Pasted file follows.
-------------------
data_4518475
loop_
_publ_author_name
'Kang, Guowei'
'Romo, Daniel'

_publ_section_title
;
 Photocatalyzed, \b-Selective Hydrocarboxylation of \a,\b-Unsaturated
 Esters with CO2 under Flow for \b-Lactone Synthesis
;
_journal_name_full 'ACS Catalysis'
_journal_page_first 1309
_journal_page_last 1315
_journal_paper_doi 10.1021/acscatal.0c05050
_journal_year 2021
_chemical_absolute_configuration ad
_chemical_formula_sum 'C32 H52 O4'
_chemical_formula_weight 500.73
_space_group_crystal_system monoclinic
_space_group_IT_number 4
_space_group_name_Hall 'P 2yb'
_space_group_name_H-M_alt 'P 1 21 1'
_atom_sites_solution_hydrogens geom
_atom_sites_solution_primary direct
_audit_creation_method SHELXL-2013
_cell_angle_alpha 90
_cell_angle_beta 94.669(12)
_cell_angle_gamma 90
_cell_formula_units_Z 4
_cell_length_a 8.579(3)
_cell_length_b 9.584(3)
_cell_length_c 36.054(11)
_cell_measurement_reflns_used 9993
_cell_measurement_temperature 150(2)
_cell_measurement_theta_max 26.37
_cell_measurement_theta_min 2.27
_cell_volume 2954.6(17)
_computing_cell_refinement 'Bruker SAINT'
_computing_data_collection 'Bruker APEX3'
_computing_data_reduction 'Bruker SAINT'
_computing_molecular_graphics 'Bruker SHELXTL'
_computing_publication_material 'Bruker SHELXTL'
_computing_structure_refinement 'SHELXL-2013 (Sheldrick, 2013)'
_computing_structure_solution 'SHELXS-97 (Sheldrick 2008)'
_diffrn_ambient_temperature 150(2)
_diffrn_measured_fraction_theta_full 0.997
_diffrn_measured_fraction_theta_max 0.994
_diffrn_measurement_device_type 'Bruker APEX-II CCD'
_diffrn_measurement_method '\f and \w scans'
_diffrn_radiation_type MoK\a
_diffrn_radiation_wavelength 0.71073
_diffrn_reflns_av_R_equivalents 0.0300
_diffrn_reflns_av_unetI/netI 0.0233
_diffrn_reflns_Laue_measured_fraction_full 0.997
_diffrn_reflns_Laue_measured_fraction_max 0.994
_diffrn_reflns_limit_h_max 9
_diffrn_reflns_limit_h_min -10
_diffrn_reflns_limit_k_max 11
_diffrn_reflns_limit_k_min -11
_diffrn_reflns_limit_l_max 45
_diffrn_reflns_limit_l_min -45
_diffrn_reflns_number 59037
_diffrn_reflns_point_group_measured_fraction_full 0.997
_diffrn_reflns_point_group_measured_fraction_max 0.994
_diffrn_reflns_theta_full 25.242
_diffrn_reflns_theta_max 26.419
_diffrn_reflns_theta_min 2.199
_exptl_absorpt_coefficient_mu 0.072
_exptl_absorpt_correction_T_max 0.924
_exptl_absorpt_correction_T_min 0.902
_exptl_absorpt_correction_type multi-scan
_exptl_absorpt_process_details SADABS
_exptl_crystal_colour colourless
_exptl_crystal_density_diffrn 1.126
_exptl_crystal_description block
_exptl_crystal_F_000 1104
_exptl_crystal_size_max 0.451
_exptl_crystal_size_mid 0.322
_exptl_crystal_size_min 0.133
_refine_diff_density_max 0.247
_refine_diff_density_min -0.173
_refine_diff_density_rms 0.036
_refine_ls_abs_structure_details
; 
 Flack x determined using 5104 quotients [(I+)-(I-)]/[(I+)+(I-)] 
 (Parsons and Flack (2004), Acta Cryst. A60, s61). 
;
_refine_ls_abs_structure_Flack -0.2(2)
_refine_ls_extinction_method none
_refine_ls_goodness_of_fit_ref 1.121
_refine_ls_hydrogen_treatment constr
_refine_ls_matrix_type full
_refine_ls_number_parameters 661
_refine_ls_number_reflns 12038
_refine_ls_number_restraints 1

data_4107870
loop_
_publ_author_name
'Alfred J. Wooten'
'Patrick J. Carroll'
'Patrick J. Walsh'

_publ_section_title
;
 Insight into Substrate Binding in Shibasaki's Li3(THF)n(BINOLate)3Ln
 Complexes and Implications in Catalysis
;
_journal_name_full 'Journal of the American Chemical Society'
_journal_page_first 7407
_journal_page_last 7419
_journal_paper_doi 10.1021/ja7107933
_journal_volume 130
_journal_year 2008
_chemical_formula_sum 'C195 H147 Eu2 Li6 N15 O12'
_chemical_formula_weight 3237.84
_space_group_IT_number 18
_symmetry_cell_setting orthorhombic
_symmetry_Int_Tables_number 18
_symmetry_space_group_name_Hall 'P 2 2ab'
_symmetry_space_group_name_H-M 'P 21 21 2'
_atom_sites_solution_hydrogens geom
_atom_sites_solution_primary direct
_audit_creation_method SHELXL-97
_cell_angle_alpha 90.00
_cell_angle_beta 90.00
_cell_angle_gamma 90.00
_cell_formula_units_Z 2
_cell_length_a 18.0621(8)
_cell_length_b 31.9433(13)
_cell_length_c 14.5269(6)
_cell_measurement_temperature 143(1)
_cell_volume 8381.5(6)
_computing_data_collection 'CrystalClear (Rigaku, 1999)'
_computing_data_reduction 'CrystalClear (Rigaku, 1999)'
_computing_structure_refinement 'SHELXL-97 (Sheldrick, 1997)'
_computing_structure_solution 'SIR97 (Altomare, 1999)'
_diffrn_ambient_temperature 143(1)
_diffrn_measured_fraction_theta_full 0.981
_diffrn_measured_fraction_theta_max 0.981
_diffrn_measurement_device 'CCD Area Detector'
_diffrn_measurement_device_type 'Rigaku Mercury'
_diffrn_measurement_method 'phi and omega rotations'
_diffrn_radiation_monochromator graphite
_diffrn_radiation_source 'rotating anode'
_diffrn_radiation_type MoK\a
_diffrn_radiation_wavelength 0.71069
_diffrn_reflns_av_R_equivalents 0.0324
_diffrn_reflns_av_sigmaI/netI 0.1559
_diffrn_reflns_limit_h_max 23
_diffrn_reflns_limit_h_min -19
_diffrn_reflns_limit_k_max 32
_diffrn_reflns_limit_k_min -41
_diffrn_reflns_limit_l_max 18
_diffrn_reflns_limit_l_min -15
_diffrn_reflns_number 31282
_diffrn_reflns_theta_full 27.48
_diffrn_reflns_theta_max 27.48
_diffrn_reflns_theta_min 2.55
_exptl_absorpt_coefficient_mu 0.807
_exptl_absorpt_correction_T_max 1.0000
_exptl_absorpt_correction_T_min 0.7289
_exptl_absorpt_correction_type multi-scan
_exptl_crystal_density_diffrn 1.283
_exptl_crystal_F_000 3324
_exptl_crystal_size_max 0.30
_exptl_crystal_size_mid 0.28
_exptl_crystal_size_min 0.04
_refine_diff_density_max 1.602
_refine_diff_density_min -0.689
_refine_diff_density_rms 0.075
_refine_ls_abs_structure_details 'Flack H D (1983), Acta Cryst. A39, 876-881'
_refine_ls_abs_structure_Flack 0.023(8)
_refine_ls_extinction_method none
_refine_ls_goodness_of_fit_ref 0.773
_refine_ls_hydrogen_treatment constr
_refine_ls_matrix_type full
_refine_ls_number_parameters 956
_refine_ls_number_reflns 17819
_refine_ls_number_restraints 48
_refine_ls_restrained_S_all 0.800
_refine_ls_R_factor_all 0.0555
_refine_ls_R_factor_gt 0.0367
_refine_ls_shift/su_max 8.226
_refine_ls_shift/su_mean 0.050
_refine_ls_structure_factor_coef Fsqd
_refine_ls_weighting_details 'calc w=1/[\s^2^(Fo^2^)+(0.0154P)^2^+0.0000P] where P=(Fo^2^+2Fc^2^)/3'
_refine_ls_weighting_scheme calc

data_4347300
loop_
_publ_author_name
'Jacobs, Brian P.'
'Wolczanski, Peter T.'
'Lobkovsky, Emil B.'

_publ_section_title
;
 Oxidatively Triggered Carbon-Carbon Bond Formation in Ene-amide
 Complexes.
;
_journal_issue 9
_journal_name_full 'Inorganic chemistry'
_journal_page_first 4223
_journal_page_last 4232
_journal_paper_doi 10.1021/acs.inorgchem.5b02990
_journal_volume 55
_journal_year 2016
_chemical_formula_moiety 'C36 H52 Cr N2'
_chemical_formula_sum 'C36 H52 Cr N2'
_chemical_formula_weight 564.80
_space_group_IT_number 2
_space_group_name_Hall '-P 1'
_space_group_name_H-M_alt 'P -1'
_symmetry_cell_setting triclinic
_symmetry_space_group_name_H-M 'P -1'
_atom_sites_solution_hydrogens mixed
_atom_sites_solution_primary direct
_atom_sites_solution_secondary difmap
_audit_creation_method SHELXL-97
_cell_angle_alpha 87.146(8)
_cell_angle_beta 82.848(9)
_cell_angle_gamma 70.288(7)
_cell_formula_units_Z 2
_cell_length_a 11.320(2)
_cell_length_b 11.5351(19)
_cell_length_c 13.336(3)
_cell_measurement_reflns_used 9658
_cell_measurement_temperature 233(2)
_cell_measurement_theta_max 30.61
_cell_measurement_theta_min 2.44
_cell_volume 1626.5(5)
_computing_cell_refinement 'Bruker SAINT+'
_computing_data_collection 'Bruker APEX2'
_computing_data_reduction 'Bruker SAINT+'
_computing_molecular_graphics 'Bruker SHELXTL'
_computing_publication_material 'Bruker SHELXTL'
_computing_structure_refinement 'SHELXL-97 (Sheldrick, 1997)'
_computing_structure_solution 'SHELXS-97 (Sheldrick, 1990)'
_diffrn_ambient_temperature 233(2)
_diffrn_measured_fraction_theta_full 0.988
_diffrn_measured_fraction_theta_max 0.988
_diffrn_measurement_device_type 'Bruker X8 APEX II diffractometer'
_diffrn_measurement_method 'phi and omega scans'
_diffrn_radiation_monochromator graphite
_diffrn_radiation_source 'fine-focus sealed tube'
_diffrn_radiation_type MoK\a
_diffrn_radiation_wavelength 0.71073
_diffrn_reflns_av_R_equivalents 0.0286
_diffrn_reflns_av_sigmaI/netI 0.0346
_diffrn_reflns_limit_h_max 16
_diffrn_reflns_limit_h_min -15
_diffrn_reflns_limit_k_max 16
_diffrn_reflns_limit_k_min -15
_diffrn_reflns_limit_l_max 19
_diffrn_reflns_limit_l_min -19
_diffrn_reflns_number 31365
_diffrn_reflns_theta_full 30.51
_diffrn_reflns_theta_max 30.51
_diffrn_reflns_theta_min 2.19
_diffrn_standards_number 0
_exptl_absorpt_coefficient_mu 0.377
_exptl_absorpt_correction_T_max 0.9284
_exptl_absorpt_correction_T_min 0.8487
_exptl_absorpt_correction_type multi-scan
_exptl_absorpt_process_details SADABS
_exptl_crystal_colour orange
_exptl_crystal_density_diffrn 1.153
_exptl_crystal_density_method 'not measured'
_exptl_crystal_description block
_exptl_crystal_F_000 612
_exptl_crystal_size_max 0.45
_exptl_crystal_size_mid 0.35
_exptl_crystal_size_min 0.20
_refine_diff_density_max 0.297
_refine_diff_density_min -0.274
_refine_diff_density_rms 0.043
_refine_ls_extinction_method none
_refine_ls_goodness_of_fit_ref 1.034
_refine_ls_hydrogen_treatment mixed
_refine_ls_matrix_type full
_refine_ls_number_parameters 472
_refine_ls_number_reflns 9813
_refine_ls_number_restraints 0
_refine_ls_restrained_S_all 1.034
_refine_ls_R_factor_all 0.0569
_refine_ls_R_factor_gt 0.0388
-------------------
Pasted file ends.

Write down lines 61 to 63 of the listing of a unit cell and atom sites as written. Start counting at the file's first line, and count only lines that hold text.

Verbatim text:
_diffrn_reflns_limit_l_min -45
_diffrn_reflns_number 59037
_diffrn_reflns_point_group_measured_fraction_full 0.997